• Reduced tariffs- Some tariffs reduced from 20 percent to 0 when country of origin is USA. This applies to export of goods, today not all products are tax exempt but in time it will be

Note: Source Export.gov

Medical tourism & Free Trade – Costa Rica

Currently, there are many Americans and expatriates living in Costa Rica. This presents the opportunity for Costa Rican hospitals to offer services to U.S. nationals and for U.S. hospitals to offer services to Costa Rican nationals. Costa Rica currently has 29 government owned hospitals which are ran by the Caja Costarricence de Seguro Social (CCSS) and six private hospitals. Free Trade has allowed foreign investment into the CCSS hospital system.  They are seeing many medical tourists that spend an average of 11 days in a hospital and around $6-7,000 per visit.

Medical tourism & Free Trade – Colombia

Colombia has a great opportunity because the government is promoting medical tourism very strong, so hospitals are getting huge tax deductions in bringing patients to Colombia and they are promoting local hospitals to get international accreditation.  The government is investing a lot of money to promote medical tourism as destination, for example they launched ProExport a company designed to promote Colombia to other countries.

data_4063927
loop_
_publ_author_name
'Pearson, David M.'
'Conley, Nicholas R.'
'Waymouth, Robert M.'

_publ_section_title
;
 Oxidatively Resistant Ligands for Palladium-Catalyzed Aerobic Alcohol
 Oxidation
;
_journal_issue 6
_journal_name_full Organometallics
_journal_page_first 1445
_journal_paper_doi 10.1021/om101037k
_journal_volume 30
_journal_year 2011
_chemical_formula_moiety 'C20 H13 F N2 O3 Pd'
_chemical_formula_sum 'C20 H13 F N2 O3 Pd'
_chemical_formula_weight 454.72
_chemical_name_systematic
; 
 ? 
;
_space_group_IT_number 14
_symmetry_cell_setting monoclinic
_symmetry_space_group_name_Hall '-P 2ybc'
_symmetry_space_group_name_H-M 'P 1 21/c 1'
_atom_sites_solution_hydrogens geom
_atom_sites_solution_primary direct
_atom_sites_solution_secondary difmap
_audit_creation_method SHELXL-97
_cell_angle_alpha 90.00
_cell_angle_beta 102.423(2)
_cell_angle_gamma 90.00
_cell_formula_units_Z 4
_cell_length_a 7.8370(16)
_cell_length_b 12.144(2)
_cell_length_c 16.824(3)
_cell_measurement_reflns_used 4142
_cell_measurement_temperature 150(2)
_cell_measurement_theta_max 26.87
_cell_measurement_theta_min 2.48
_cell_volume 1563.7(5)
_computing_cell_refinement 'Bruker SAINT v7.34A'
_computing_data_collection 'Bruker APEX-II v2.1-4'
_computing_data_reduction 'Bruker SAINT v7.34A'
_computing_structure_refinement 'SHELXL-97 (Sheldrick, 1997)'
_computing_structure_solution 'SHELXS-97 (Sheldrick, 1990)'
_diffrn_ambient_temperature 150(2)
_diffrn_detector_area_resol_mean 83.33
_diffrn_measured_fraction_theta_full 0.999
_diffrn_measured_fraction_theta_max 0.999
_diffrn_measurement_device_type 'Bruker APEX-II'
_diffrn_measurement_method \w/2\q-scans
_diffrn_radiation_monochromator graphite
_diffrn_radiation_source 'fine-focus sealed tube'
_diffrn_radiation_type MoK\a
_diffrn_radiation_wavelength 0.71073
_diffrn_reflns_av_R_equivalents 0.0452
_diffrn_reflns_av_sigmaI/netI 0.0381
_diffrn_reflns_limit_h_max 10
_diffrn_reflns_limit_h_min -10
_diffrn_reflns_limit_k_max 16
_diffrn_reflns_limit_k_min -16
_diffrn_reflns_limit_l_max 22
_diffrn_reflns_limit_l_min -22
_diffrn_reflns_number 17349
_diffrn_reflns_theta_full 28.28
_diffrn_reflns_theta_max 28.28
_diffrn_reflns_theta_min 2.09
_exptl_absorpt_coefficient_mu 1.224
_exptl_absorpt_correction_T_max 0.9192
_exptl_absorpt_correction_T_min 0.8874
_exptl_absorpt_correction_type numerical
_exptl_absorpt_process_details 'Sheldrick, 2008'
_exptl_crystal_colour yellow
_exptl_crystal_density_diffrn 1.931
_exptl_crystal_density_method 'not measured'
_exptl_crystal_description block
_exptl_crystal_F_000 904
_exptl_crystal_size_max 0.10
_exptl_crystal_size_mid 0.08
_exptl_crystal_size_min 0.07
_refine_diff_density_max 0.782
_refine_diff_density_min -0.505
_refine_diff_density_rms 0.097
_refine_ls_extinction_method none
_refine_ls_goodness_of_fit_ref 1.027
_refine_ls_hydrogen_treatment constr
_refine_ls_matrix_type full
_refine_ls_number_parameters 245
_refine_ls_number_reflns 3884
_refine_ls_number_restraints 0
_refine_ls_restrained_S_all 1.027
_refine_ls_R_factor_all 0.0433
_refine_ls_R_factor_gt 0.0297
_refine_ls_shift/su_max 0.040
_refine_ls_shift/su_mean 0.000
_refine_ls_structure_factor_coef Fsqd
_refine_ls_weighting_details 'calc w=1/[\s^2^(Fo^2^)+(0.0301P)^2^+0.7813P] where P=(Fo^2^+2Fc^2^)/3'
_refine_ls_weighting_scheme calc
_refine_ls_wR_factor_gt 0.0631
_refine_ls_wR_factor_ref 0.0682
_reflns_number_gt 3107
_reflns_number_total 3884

“The opportunity I see for the U.S. hospitals is that they will have very big tax exemptions if they get patients from other countries, they could invest and develop hospitals in Colombia and then they would benefit from these exemptions,” said Pardo.

  • Hospitals
  • 1100 Government owned hospitals
  • Instituto de Seguro Social (ISS)
  • Currently privatizing
  • Public healthcare system ran by private provider
  • Popular Medical treatments in Colombia
  • Cosmetic Surgery
  • Gynecology
  • Stem Cell
  • Neurology
  • In Vitro Fertilization
  • Free Trade Agreement
  • Eliminate 80% of import tariffs immediately
  • Remainder of tariffs to be eliminated over next 5 years

Countries specialization

Many Latin American Countries have utilized the medical tourism phenomenon to specialize in various procedures:

  • Colombia- In Vitro Fertilization
  • Argentina- Bariatric surgery
  • Brazil- Orthopedic surgery
  • Mexico- Gastric bypass and dental crowns
  • Costa Rica- Multiple sclerosis
  • Ecuador- Stem cell research

The United States specializes in invasive surgeries such as cancer/oncology and cardiovascular; other procedures they specialize in include orthopedic and cosmetic.

Medical tourism & Free Trade opportunities

  • Business Opportunities
  • Joint Ventures
  • Hospitals
  • Medical Groups
  • Insurance Companies
  • Telemedicine
  • Second Opinion Services- very demanding
  • Medical device & equipment sales
  • Travel facilitators
  • Hospitality services
  • Education
  • Certification courses

FTAs have the potential to accomplish many things within the healthcare industry of that country. In addition to the improvements in local healthcare, revenues for the hospitals and the economy can increase with the incoming flow of foreign patients, all of this will create new jobs and companies further developing the economy.